Will our 15 percent poor country get a jobs bill?
The new poverty numbers came out today, and they aren't pretty.
The Census Bureau reports that more than 15 percent of Americans
are living in poverty--a number that's gone up for three consecutive years and
is the highest it's been since 1959. (Here's how the Census Bureau defines poverty.)
We need more jobs, and we need more support for the poor
(unemployed and employed alike). One effective tool on both fronts would be
increased funding for food stamps, the best single form of economic stimulus there is.
But the wisdom of disinterested economists is no match politically for the scorn
of Glenn Beck and Gretchen Carlson, so we won't be getting more food
stamps money any time soon.
The president has, however, called for the second best kind of
stimulus--expanded unemployment benefits--along with payroll tax breaks,
infrastructure spending and other
stimulus measures. The White House is of course avoiding the word
"stimulus," which has been a dirty word ever since that time in 2009 when the
country enacted less stimulus than we needed and then blamed it for having less
of an effect than we'd hoped. But a jobs bill is a stimulus bill.
Not so long ago, this wasn't a controversial suggestion. The
debate between liberals and conservatives used to be less about whether
stimulating a bad economy was a good idea and more about how to go about doing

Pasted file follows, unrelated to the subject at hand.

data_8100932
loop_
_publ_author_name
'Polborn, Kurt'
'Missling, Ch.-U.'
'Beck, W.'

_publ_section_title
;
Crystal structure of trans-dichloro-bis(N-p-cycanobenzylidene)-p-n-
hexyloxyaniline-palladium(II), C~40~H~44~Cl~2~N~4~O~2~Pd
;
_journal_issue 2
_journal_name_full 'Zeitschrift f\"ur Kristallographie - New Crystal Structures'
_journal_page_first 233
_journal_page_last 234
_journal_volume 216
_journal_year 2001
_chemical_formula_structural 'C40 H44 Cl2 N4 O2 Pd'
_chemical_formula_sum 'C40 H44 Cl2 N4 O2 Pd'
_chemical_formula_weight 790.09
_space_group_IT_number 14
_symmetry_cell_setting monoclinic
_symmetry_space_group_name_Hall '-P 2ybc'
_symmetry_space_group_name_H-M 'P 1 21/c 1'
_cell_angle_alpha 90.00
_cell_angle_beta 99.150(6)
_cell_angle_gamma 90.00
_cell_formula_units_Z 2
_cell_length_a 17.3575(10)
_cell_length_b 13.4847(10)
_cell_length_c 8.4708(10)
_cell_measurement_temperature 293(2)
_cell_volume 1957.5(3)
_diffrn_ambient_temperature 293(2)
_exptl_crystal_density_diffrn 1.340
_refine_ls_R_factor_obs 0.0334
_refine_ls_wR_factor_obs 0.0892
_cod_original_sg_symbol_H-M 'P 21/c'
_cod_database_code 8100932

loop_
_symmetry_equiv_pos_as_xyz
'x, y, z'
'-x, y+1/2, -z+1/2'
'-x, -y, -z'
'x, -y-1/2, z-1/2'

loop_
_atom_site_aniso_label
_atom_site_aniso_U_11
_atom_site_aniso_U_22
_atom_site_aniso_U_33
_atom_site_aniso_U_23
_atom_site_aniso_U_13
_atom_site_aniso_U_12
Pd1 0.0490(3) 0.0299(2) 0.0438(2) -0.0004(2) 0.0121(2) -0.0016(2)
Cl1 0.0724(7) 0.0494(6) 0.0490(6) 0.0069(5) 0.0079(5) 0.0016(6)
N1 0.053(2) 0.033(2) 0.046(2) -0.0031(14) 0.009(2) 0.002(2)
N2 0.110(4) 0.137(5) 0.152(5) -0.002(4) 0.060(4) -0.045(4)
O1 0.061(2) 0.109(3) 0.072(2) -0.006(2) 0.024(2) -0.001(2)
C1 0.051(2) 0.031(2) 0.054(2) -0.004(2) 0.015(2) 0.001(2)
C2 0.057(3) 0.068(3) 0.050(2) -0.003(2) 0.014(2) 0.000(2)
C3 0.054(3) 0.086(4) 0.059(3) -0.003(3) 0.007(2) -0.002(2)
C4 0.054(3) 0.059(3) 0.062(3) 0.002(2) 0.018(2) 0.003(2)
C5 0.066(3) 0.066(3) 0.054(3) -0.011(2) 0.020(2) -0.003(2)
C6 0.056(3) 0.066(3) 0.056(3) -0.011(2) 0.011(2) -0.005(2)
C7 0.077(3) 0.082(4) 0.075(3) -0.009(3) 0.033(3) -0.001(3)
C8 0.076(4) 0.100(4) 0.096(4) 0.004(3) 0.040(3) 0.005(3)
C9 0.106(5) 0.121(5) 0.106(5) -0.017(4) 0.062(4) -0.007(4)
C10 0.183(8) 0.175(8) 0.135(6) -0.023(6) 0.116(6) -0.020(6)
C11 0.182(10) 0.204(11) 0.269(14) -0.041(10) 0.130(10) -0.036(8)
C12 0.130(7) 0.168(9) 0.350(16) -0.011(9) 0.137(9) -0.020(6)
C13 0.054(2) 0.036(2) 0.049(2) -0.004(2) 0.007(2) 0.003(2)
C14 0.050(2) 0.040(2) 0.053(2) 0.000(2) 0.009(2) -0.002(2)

it. Obama's plan emphasizes the kinds of stimulus--tax breaks, highways--that
conservatives used to like. So while his jobs bill
(pdf) and speech
certainly show a more spirited and combative Obama than we've seen in a while,
the ideas he's offering are hardly liberal red meat. They only seem that way
because the bars have been moved so far: Democrats don't do much standing up
for the poor and the unemployed anymore; they're too busy trying to defend the
notion that the government can ever do anything useful at all.
Where Obama does focus on red meat, however, is in his proposal for how to pay for the bill: cap tax
breaks and loopholes on rich people (as he's proposed before). It's a sound
policy idea--hedge-fund managers aren't going to spark massive layoffs because
they finally have to report their income like the rest of us do--but it's a
political nonstarter. Maybe Obama's just trying to call congressional
Republicans out with an aggressive opening bid, but I worry that the White
House's endgame is mostly an election-season talking point about why we didn't
get much of a jobs bill: the other guys cared more about hedge-fund managers
than the unemployed!
It's a fair point, and maybe it will work for him on the campaign
trail. But if employment remains stagnant and poverty is still on the rise,
he'll need all the help he can get.